Once someone sees all of the postmodernism in Run Lola Run, they think, “Okay. So what does this all mean? What’s the point?” There is no point. The film is pretty random, and it is excellent at being this. There is no deeper meaning other than it was an enjoyable watch. It was stimulating and fun, like a video game. The point is that there is no point. By making a postmodern film that is so exciting to watch, like taking speed, Tykwer is perhaps making a commentary on the condition of humanity. This, of course, seems contradictory to the postmodernist idea that there are no universals and that truth is subjective, but even being contradictory is a bit postmodern. The condition that Tykwer suggests is that we have come upon a time where everything is completely random. There is no deep meaning in all of our actions. Life is like a game, with many random obstacles that result in random outcomes. Some are good, some are bad, all are random. It does not matter whether or not someone is a good person. Bad things happen to good people and good things happen to bad people. This idea, that life is meaningless, should seem depressing. Yet, the postmodernists don’t see it as depressing; they see it as fun and enjoyable.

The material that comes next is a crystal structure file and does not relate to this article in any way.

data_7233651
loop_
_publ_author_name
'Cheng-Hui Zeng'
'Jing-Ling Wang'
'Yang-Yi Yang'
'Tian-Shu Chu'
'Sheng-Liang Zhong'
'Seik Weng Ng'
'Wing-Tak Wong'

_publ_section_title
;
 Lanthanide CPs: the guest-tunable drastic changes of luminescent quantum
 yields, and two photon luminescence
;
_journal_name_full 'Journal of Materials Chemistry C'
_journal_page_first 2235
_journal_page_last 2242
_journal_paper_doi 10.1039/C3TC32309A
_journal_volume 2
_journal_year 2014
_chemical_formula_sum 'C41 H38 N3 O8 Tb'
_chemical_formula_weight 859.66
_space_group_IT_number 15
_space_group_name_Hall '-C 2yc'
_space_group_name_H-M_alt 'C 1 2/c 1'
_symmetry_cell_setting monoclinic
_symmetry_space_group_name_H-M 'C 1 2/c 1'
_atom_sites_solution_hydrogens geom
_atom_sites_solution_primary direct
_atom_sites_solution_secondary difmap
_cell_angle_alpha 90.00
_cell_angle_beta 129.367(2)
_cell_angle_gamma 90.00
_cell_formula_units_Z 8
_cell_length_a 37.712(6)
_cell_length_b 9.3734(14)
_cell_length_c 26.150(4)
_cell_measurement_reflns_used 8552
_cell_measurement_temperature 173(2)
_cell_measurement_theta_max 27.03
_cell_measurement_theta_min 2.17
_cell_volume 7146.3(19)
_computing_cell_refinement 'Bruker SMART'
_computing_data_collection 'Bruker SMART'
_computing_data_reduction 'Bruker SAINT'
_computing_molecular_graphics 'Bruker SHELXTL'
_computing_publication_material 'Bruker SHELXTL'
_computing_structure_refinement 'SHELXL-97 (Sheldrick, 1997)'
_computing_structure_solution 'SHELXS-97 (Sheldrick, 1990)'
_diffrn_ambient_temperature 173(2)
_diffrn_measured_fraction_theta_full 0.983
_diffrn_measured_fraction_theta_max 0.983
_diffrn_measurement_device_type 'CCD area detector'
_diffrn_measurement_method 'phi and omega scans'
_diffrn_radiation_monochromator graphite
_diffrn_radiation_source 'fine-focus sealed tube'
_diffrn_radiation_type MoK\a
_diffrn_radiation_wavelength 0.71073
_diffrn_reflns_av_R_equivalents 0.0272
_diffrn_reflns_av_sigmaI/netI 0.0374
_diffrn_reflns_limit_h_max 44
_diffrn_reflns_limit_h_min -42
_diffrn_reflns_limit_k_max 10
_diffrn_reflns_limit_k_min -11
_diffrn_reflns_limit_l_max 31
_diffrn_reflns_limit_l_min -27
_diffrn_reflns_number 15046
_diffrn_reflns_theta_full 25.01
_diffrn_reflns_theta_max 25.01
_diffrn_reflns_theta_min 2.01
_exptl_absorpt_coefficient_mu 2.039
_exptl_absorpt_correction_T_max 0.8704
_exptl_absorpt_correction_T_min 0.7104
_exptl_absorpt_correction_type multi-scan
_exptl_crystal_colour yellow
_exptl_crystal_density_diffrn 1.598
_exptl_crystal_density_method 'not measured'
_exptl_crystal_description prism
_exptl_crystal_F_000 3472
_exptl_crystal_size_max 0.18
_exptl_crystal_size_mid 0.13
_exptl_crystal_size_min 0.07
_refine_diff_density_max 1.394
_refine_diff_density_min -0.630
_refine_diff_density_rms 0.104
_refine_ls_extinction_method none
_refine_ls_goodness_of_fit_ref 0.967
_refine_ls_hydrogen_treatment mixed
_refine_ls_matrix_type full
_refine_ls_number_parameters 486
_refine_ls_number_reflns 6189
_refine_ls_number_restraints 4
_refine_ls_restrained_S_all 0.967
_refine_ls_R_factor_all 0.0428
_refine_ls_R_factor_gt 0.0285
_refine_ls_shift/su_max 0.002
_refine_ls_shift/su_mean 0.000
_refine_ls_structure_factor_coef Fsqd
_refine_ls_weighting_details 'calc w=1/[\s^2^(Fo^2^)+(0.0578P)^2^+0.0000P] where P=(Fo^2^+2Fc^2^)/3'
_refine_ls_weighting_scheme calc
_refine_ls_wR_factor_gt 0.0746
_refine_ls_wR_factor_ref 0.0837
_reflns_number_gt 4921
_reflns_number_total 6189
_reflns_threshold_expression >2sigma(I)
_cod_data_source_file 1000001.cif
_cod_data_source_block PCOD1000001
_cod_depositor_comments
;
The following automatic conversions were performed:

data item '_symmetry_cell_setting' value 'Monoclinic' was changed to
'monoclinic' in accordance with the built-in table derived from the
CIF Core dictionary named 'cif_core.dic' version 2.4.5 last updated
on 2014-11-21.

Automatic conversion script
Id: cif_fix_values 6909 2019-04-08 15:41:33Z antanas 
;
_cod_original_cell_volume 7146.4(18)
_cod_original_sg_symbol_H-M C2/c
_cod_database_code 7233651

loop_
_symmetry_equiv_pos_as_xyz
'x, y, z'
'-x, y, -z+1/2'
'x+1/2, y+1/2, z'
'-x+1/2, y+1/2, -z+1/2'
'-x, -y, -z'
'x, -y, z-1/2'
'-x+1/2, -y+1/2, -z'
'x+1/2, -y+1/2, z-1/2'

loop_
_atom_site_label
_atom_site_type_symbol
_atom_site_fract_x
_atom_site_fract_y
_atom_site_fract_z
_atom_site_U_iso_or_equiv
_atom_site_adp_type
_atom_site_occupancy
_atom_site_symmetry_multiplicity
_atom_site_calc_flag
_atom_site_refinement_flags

Postmodernism is complicated and difficult for most because of what it’s all about. "What do you mean there's no point?" Postmodernism believes that life is rather meaningless and enjoys it. They believe that truth is subjective and that there are no universals in life. They want to deconstruct the lines between high and low culture. They embrace pop culture. Tykwer’s film Run Lola Run is very exemplary of these points of postmodernism. It reinforces the randomness and meaninglessness of life. It shows that there is not one absolute Reality or Truth. The film is aimed towards mass culture. It is made so that everyone will enjoy it. It reinforces the postmodernist belief that there is no point to life and that this is just a game. It is through this film that postmodernism becomes more easily seen applied to everyday living rather than pretentious, weird art.